At a recent exhibition on human trafficking, Immigration Minister Mark Harper stated that ‘[w]e are already making significant progress in the fight against trafficking.’ However, a report published recently by the Centre for Social Justice Slavery Working Group highlights the many failings of the government’s current response, both legislatively and procedurally. The report, It Happens Here: Equipping the United Kingdom to Fight Modern Slavery, looks into the government’s current response to the abhorrent crime of human trafficking and lays out a number of recommendations for change.
Human trafficking is by its very nature a hidden and complicated crime. Tackling it will thus not be an easy process and the report points out the need for involvement from the government, NGOs and the private sector. Echoing this sentiment was the President of the UN General Assembly, Nassir Abdulaziz Al-Nasser, on 3 April 2013 who ‘called on Member States, civil society, the private sector and the media to step up efforts to bring an end to human trafficking’.
Defining human trafficking is somewhat difficult given that different terms are used inconsistently. However, the Serious Organised Crime Agency (SOCA) provides the following working definition:
In the simplest terms, human trafficking is the movement of a person from one place to another into conditions of exploitation, using deception, coercion, the abuse of power or the abuse of someone’s vulnerability… 
In a speech in September 2012, President Obama stated that human trafficking ‘must be called by its true name: modern slavery’.  Indeed, the report by the Centre for Social Justice (CSJ) includes human trafficking, servitude, slavery and forced labour under the umbrella term ‘modern slavery’.
Human trafficking is by its very nature a hidden and complicated crime.
Statistics on human trafficking are hard to acquire due to the hidden nature of the crime. A Standard Note from March 2013 notes that ‘there are no robust statistics on the number of people – adults or children – trafficked to the UK for the purposes of labour or sexual exploitation’.  An Impact Assessment published by the Home Office in 2008 estimated that, at any one time in the UK, there will be around 4,000 victims of trafficking for sexual exploitation.  Meanwhile, a Home Affairs Committee report estimated that there are over 5,000 victims of trafficking in the UK. 
However, certain charities have argued that these statistics do not come close to the true picture and that the numbers are in fact far higher. The CSJ’s report provides one reason for the discrepancy between the government’s estimates and the reality: ‘our research shows that a large proportion of cases are never recognised or reported, and do not appear in any statistics or measures of the size of the problem.’  Worryingly, recent figures show an increase in cases of potential victims referred under the National Referral Mechanism (NRM). The NRM received 1,186 referrals of potential victims of trafficking in 2012, which represents an increase of 25 per cent on the previous year. 
Indeed, this trend is reflected across the EU with the Eurostat report, Trafficking in Human Beings, finding that, across the Member States, between 2008 and 2010 the number of ‘identified and presumed victims increased by 18 per cent’.  Shockingly, whilst the number of victims is on the rise, the number of convictions of traffickers has decreased within the same time frame, with the report finding a fall of 13 per cent.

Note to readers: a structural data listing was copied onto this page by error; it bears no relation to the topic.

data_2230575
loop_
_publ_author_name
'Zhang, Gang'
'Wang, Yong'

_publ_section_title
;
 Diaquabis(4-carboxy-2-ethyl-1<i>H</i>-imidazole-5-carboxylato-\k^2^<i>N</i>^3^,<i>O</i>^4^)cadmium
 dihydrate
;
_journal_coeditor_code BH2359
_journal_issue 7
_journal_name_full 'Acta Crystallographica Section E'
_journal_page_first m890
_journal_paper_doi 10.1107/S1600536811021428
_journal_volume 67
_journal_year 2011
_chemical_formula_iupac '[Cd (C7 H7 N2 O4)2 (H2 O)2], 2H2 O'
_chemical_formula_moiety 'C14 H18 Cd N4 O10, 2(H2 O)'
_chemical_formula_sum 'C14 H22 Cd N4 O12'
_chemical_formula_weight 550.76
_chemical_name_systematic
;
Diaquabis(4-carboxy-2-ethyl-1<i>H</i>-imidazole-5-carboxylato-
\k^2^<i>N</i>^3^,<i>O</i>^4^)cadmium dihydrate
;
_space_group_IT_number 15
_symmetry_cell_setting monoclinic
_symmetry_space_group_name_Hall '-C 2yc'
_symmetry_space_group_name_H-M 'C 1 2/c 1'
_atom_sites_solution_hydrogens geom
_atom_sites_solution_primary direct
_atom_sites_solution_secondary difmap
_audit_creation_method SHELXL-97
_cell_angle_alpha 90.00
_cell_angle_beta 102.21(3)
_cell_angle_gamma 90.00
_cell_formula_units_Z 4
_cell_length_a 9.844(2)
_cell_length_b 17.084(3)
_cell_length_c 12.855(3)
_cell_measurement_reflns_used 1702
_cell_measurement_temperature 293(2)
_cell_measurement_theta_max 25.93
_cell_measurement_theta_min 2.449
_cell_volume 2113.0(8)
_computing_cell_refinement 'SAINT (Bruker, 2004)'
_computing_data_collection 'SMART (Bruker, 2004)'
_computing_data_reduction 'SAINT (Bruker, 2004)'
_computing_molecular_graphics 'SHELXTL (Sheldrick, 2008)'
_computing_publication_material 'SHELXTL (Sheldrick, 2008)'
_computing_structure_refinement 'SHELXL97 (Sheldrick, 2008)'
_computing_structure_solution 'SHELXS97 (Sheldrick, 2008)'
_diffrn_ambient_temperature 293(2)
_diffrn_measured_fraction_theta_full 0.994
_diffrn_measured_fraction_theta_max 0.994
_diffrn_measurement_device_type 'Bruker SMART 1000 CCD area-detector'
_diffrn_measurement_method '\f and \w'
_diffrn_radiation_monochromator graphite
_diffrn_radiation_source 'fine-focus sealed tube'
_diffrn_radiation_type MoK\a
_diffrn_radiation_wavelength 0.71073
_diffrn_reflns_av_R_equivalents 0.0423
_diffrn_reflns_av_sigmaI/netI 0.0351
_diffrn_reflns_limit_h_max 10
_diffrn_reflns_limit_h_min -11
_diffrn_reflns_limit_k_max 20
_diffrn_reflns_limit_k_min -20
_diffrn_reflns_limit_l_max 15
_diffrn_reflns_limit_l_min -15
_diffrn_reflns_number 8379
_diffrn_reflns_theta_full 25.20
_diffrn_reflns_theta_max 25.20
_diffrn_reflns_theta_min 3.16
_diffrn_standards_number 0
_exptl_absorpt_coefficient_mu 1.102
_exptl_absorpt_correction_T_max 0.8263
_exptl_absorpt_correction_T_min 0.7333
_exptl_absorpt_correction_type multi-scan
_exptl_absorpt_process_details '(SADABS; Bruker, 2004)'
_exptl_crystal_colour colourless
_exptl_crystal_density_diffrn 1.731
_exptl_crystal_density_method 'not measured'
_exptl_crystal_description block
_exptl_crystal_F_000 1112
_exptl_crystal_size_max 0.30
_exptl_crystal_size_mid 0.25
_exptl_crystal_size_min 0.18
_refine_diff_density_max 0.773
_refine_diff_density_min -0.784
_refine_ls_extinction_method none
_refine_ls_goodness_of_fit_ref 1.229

The government’s current approach to human trafficking
Shockingly, whilst the number of victims is on the rise, the number of convictions of traffickers has decreased…
Measures to address modern slavery and human trafficking and provide support for its victims and survivors in the UK are the remit of numerous government departments, local government agencies and a wide range of NGOs from across civil society. Such diverse activity requires independent oversight and coordination for it to be effective. The deep social problem of modern slavery in the UK is characterised by a failure of leadership at the national level, including within the political arena. 
Section 71 of the Coroners and Justice Act 2009 provides that an offence is committed if a person holds another in slavery or servitude, or compels them to perform forced or compulsory labour, and the person knows, or ought to know, that the person is being so held or forced to do as such.  A Section 71 offence can be carried out by companies as well as individuals.
Section 4 of the Asylum and Immigration Act 2004 governs the offences of trafficking persons into, within and from the UK. To prove that one of these offences has occurred, it must be found that a person has arranged or facilitated the travel or arrival of the ‘passenger’ with the intention of exploitation or belief that the passenger will be exploited. The maximum sentence for an offence under Section 4 is 14 years imprisonment, if convicted on indictment. The maximum sentence if convicted summarily is 12 months imprisonment. 
Finally, Sections 57, 58 and 59 of the Sexual Offences Act (SOA) make it an offence for a person to arrange or facilitate the arrival of a person into the UK, within the UK or out of the UK respectively, where there is an intention that a ‘relevant offence’ involving the trafficked person will occur. Section 60 defines a ‘relevant offence’ as any offence described in the SOA. Again, the maximum sentence, on indictment, is 14 years in prison. 
However, certain charities have argued that these statistics do not come close to the true picture and that the numbers are in fact far higher.
The National Referral Mechanism (NRM) was set up in 2009 in order to adhere to the Council of Europe Convention on Action against Trafficking in Human Beings. The NRM provides a framework for identifying, reporting and supporting potential victims of human trafficking. One of an established set of organisations known as a ‘first responder’ (such as SOCA, local authorities or the Salvation Army) will make a referral to one of the two ‘competent authorities’ (CAs) if the potential victim gives their consent to this. The two competent authorities are the UK Border Agency (UKBA) and the UK Human Trafficking Centre (UKHTC).
The CA must make a decision as to whether there are reasonable grounds to believe that the individual may be a potential victim of human trafficking. If the decision made is in the affirmative, then the individual is given a period of 45 days where they are able to access support services. The idea is that this is a period of reflection and recovery. During this stage the CA will gather information and investigate the case in order to make a ‘conclusive decision’. The SOCA explains this in the following terms: